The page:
of international law
sanctions against Russia may help to
stop V. Putin from escalation of the
conflict

The object and the axis of
dispute
 conflict about the power in Ukraine
 conflict about the control of the Crimea
 social and political position of the
Crimean Tatars
 conflict about the truth
 conflict between Western and Russian
perspective
 internal Polish conflict about attitude
towards events of the Crimea

The most frequent nouns in
the titles
Contrrevolution

Contrrevolution; 2

Maidan

Maidan; 4

Separatism

Separatism; 4

Fear

Fear; 4

America/U.S

America/U.S; 6

Army

Russia: 136
Western World: 80

Army; 8

Revolution

Revolution; 8

Annexation

Annexation; 8
Sanctions; 10
Kiev; 8

Kiev
Sanctions
EU

EU; 12

Kreml

Kreml; 16

Wiktor Janukowycz; 16
Moscow; 16

Moscow
Wiktor Janukowycz
Poland

Poland; 22

War

War; 22

West

West; 28

Wladimir Putin

Wladimir Putin; 38

Russia

Russia; 50

Ukraina

Ukraina; 66

Crimea

Crimea; 100
0

20

40

60

80

100

120

Scenarios in texts

106; 33%
No

211; 67%

Yes

Possible scenarios
50
45
40
35
30
25
20
15
10
5
0

44
36

scenarios in favour of Russia

scenarios in favour of Western
world

Probability of military conflict
45
40

41

35
30
25

20
15

20

10
5
0
conflict not expected

conflict expected

Scenario considered as the
most possible
long-term, international political
tension
further expansion of Russia on the
territory of Ukraine (and even
Moldova)
BUT: lack of specified scenario in 106 of
317 analyzed articles

Subject of metaphor
• Russia (inc. V. Putin)
• Western world (USA, inc. B. Obama;
Europe)
• Poland
• Ukraine (inc. Crimea)
• International relations (UkrainianRussian; Russian-Western; PolishUkrainian; Polish-Russian; PolishWestern)

Metaphors – traditional
metaphors of politics…
• Game (chess, cards) (eg. Calculation of
"geopolitical" is always the same, it consist of the
leading the little tin soldiers on a well-worn
chessboards of paper)

Metaphors – traditional
metaphors of politics…
• War (you can not shoot straight all of
your ammunition [a gradual sanctions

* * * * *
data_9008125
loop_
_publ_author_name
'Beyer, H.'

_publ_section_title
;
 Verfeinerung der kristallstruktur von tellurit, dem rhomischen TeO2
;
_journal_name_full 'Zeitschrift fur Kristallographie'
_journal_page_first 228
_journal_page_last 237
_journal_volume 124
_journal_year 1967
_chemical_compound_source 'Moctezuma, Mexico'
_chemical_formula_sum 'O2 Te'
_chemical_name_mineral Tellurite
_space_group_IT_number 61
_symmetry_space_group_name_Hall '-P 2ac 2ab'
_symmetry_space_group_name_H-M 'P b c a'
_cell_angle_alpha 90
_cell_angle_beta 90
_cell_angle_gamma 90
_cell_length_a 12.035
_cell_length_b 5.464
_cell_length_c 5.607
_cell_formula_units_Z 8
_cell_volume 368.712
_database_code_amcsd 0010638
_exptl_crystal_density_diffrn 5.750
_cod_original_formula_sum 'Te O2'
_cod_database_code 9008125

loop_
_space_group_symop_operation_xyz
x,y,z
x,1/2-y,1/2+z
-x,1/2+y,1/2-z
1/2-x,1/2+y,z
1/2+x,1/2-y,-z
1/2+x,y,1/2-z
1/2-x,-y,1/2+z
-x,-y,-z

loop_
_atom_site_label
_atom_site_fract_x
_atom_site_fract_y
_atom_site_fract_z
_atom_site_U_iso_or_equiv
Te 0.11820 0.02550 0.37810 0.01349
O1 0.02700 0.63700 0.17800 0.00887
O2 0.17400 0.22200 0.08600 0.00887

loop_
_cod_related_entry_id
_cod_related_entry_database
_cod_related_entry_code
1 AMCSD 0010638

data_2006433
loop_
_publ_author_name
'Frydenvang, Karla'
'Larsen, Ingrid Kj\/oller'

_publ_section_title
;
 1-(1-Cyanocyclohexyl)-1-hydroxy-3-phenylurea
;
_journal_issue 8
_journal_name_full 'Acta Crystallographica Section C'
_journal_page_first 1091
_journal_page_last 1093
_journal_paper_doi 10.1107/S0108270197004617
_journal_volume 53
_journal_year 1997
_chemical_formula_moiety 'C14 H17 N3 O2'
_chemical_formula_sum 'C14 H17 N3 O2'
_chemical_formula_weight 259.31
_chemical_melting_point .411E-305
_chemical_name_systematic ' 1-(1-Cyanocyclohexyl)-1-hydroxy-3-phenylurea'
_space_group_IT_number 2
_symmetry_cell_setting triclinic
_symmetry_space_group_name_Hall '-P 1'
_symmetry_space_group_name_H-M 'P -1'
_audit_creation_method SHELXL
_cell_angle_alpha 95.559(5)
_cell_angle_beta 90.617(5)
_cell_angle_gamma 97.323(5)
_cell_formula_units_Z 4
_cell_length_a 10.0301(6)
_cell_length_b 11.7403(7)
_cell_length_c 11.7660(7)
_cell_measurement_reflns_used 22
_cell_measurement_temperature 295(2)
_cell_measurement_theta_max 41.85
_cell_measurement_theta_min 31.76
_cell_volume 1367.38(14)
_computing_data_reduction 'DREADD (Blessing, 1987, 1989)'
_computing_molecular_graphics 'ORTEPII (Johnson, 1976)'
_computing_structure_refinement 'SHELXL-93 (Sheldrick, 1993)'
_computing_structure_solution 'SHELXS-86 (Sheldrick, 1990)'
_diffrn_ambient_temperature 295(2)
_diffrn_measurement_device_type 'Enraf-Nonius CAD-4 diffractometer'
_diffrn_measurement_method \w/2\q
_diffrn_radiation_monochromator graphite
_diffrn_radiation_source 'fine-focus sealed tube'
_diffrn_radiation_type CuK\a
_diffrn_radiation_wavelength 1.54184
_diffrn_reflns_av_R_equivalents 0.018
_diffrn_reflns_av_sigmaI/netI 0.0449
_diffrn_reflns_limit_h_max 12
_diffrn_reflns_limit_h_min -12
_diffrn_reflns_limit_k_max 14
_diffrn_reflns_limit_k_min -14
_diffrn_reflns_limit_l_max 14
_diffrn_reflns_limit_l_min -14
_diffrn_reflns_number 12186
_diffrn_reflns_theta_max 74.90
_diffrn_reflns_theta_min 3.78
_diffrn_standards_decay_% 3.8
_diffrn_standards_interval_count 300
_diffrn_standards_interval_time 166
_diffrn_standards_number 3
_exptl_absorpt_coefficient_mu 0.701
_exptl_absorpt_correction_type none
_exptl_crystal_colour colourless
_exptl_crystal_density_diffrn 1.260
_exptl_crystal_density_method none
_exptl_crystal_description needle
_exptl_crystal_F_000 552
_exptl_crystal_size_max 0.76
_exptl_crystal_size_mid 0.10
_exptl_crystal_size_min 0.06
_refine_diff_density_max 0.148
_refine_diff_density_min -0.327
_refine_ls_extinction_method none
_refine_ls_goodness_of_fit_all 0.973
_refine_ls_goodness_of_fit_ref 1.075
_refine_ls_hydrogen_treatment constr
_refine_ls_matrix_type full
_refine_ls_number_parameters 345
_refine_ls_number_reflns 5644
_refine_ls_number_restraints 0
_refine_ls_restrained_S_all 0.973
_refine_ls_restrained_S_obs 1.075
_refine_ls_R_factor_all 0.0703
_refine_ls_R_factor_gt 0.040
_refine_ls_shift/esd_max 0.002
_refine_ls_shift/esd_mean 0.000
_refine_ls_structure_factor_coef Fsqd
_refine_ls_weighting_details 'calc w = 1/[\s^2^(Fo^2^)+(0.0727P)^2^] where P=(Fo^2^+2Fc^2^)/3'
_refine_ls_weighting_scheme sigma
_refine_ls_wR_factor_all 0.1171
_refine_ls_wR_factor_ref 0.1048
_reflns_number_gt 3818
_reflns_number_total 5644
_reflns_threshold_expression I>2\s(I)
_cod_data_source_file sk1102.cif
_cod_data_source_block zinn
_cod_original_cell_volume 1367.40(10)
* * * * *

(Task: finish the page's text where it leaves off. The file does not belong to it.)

punishing Russia])

Metaphors – traditional
metaphors of politics…
• Theatre (eg. Putin is an actor
appearing in the absurd comedy)

Metaphors - … but also
innovative, emotional
• Sport (eg. Looking at each other like
boxers before a fight)

Metaphors - … but also
innovative, emotional
• Movement/action (He pussyfoots, gives
the impression of an indecisive and
vacillating on Syria [for Obama])

Metaphors - … but also
innovative, emotional
• Disease / body (eg. A political corpse),
Erotica (eg. Poland kneeling in front of
the US as a slut)

Metaphors - … but also
innovative, emotional
• Mythology / sacrum (eg. Russia’s stay in
purgatory)

Conclusions
• The language of description of the
Crimea’s events presents that the issue is
emotional (incertainty, fear, anger,
powerlessness, weakness, sadness),
involving and metaphorized.
• It is worth outlining that this mechanism –
metaphorization – does not fully explain
this complex situation – core of the
events, motivations, attitudes, actions,
causes and consequences.

Conclusions
• Metaphorization primarly serves to
impose certain frames and schemes of
interpretations.
• Metaphors of Crimea’s discourse seems
to give a complete model of reaction
(on the basis of acctually emotional
simplifications), but do not help recipients
understand and construct adequate
attitude and behaviour

THANK YOU FOR YOUR
ATTENTION!
karolina.brylska@id.uw.edu.pl
tomasz.gackowski@id.uw.edu.pl
lukasz.szurminski@id.uw.edu.pl